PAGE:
There are currently no templates available in this site builder. Everything needs to be built from scratch with the exception of the aforementioned home page header image.
The Drag-and-Drop Tool is Easy to Use
In addition to redesigning this new builder tool to match the rest of Google’s new streamlined interface, there is now a drag-and-drop available. This makes the process of creating new content and pages much easier than in the Classic iteration.
It also brings this tool more in line with how other site builders work (which was probably Google’s intention in the first place).
There are Some Issues Though
The one note I want to mention about this is that, while the drag-and-drop is convenient, the results are not great. For example, say you add a YouTube video to the page.
It’s automatically imported as a left-aligned video and is pretty small in size. If you expand the size of the video player, the blurriness of the original (and, yes, it was blurry) only gets worse.
Alignment isn’t something you can easily toggle between left, middle, and right for certain elements, either. Instead, New Sites uses gridlines so you can drag your element into position, which is likely to lead to issues since there’s nothing that tells you when you’ve hit a gridline or how even something sits between them.
It’s not the ideal way to help users build a site piece-by-piece.
While there are few features that can be customized in New Sites, they’re much easier to apply than in Classic, which is a good thing because there are no templates to rely on here.
Here are some of the features included in New Sites:
- The Pages menu is where you can create new pages, duplicate them, and create sub-levels in your menu.
- The Insert menu contains all of the features where you can add text, images, content from a URL, a dividing line, Google documents, YouTube videos, an entire Google calendar, and more.
- A logo can be added to the top of the website.
- Navigation can sit in the top-right as a horizontal bar or as a hamburger menu in the top-left.
- The background image can be customized in the header and a readability layer can be added so that the title text is easier to read.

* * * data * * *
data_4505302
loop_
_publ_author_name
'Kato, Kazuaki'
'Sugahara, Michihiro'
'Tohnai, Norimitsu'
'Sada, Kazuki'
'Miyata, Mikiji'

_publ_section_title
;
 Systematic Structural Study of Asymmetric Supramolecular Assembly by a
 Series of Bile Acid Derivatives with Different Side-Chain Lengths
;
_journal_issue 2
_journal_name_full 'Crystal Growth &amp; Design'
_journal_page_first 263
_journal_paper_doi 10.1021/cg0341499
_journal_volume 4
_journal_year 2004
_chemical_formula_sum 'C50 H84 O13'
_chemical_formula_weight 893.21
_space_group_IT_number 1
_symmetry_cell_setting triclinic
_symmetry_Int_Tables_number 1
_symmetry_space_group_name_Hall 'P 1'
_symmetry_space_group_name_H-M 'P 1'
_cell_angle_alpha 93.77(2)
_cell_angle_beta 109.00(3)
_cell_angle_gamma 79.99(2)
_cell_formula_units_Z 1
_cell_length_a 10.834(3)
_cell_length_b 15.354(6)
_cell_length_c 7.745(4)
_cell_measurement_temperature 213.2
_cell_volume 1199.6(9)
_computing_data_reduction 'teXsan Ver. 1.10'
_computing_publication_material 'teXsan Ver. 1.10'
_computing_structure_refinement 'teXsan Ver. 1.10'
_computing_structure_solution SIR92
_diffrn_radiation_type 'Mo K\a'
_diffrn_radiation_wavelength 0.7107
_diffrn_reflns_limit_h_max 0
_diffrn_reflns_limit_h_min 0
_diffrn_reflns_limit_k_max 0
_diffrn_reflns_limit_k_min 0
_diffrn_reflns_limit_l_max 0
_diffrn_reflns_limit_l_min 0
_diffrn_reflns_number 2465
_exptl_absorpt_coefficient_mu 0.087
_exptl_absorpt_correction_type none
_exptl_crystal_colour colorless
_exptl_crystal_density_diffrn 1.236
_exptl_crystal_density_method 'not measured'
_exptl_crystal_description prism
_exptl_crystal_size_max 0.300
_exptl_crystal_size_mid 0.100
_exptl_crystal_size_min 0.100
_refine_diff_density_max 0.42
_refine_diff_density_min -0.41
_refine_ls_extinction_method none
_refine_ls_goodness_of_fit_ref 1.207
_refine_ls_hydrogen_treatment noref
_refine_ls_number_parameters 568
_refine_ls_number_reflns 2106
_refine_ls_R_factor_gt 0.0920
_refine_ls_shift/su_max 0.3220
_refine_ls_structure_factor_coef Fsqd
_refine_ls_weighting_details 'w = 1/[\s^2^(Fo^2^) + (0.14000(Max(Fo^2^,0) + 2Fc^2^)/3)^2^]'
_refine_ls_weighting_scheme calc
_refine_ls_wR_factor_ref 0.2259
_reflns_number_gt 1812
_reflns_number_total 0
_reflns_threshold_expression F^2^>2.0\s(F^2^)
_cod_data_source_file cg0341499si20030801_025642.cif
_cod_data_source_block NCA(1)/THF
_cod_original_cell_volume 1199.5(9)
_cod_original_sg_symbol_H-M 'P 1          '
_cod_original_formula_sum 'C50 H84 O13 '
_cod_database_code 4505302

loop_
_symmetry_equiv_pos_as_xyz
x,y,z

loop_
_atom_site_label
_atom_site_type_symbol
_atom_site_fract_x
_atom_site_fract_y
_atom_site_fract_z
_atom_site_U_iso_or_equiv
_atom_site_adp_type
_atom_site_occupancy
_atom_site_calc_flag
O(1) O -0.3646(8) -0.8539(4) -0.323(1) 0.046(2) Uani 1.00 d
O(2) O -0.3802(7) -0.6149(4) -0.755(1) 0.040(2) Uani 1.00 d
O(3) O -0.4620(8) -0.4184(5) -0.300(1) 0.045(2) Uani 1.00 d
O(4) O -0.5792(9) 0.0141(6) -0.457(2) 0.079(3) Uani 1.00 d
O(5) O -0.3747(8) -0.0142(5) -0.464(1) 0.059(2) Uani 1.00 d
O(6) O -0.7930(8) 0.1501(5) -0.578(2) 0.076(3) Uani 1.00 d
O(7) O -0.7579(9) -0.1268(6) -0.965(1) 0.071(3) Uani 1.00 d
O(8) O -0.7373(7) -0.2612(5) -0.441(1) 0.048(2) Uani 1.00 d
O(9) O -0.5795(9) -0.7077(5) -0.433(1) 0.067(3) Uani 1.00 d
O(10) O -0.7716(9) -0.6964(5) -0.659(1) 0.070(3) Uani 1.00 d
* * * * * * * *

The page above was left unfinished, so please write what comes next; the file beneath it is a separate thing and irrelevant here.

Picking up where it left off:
- A favicon can be added (that is the little icon you see in the tab of your browser from certain sites. For Digital.com, it is a teal “D”).
In addition, each new section that’s added to the site can have a unique background styling applied to it. The choices include an image background, solid white, and two different “emphasis” backgrounds with different colors to make them pop.
Integration With Google Apps
Even though the New Google Sites still isn’t a professional tool, it does integrate with other apps, including Google Analytics. You can easily import data and content from YouTube, Google Maps, or your Google Drive. This makes it an ideal choice for quick business reports and presentations.
See the right sidebar of the screenshot below.
There isn’t a lot you can do with the Settings in New Sites. One feature you can use is to limit who can see your site by selecting a specific audience.
So, all that control that users had in Classic — regardless of how hard it was to find — isn’t available anymore. Part of that may be because Google found that users didn’t need those settings. Part of it may be because those settings are automated.
Mobile-Friendly Responsive Sites
There is no longer a choice to make your New Site mobile-friendly. Instead, when viewing your site in Preview mode, you can view it from a smartphone, tablet, or desktop view, which indicates that these sites are all automatically responsive now.